As the real estate market continues to adapt to changes in lending, federal and state regulations and the demands of the market – you as a buyer can often be left confused. Why are your offers not being accepted? Why does the house get advertised at a price lower than the bank will accept? Why are you not even allowed to bid on certain homes?Here I will try to cover the highlights and the main things you need to know. For more in-depth information feel free to contact my through my website at PSagent.com or the email link on this blog.
1) The house was listed for $145,000 now my agent tells me I have to pay $152,000. Why?
Answer: In a short sale there are many factors that determine price. Very few homes are offered at a price that has been preapproved by the bank. Mostly it is the experience of the realtor who listed the home and their knowledge of the market that determines the asking price.
When placing offers on short sale homes the best idea is to decide on a price RANGE you are willing to pay for that home. There are many factors and many players in a short sale. You will most likely make yourself crazy if you agonize over every dollar and what it is called. Decide on an acceptable range for a home and be happy if the bank approves a price in your range. Regardless of what the costs are called if the end number is one that you think makes the house worth it then you have a good deal.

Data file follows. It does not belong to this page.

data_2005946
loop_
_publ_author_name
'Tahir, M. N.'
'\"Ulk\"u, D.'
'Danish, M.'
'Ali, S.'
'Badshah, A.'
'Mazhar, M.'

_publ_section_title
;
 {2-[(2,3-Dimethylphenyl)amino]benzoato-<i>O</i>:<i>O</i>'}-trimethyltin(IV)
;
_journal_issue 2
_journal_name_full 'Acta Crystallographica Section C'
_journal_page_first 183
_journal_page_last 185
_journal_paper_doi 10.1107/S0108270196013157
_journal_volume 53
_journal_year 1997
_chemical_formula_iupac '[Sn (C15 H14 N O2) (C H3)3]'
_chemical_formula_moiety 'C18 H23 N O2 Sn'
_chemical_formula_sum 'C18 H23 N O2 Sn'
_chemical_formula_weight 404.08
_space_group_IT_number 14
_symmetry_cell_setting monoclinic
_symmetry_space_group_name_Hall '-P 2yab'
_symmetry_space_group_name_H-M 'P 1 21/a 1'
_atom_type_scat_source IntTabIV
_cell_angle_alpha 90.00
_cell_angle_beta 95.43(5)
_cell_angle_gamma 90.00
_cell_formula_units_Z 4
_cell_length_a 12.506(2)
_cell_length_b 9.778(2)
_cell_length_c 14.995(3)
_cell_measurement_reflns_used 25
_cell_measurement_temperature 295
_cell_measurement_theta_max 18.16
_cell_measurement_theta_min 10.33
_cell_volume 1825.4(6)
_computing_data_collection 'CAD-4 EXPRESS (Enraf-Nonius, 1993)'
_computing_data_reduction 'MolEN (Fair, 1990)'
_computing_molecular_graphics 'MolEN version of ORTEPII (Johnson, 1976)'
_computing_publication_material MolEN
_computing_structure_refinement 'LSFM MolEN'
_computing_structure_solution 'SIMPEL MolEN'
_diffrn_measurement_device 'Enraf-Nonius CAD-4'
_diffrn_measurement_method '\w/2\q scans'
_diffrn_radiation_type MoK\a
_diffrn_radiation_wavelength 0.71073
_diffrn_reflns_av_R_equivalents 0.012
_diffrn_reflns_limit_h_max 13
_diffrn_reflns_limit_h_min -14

2) There is a perfect home in my neighborhood that has come on the market at a dream price but my agent tells me I am not eligible to offer on it. This doesn’t seem fair.
Answer: Part of the fallout from the foreclosure crisis is to blame. Cities, counties, the federal government and even banks are looking at ways to get families in homes. The local communities do not want vacant homes creating blight, the government wants to help banks and consumers by filling vacant properties with stable home owners who are keeping the property up and paying the bank for a mortgage.
The combination of all these concerns has led to programs of all types, nationwide, that are all different. The main goal of all of them is neighborhood stabilization. Some of the ways they do this is to select certain homes in a neighborhood that will be slated for sale to private homeowners rather than investors or second home owners. Many times these homes are sold with special incentives for first time homebuyers or income qualified participants.
If your agent is telling you that you can’t qualify for a property, that is in your price range, it is most likely for one of these reasons.
3) It seems like my offers never get accepted, even when I offer the full price. I am approved by a lender and feel like I am doing everything right. What is wrong with my offers?
Answer: The first part of this answer really has more to do with the big picture of your marketplace. Ask your agent to analyze the price range you are buying in. It is possible that while the overall market activity is sluggish that your price range is quite active. Typically, when this is true, that means you are competing against investors and all cash buyers. It is hard for a seller to look at an all cash 30 day close offer and be objective about your finance offer. The cash offer looks like money in the bank. Your offer looks iffy.
Secondly, work with your agent to develop a strategy for getting a house in your price range without having to go head to head with cash buyers. Some examples of these things can be a personal letter to the seller about why you like their home, contacting agents whose properties have been “in escrow” for more than 70 days. There may be a problem and you could be the savior by putting in an offer just as the one they had is falling apart. In general – think out of the box.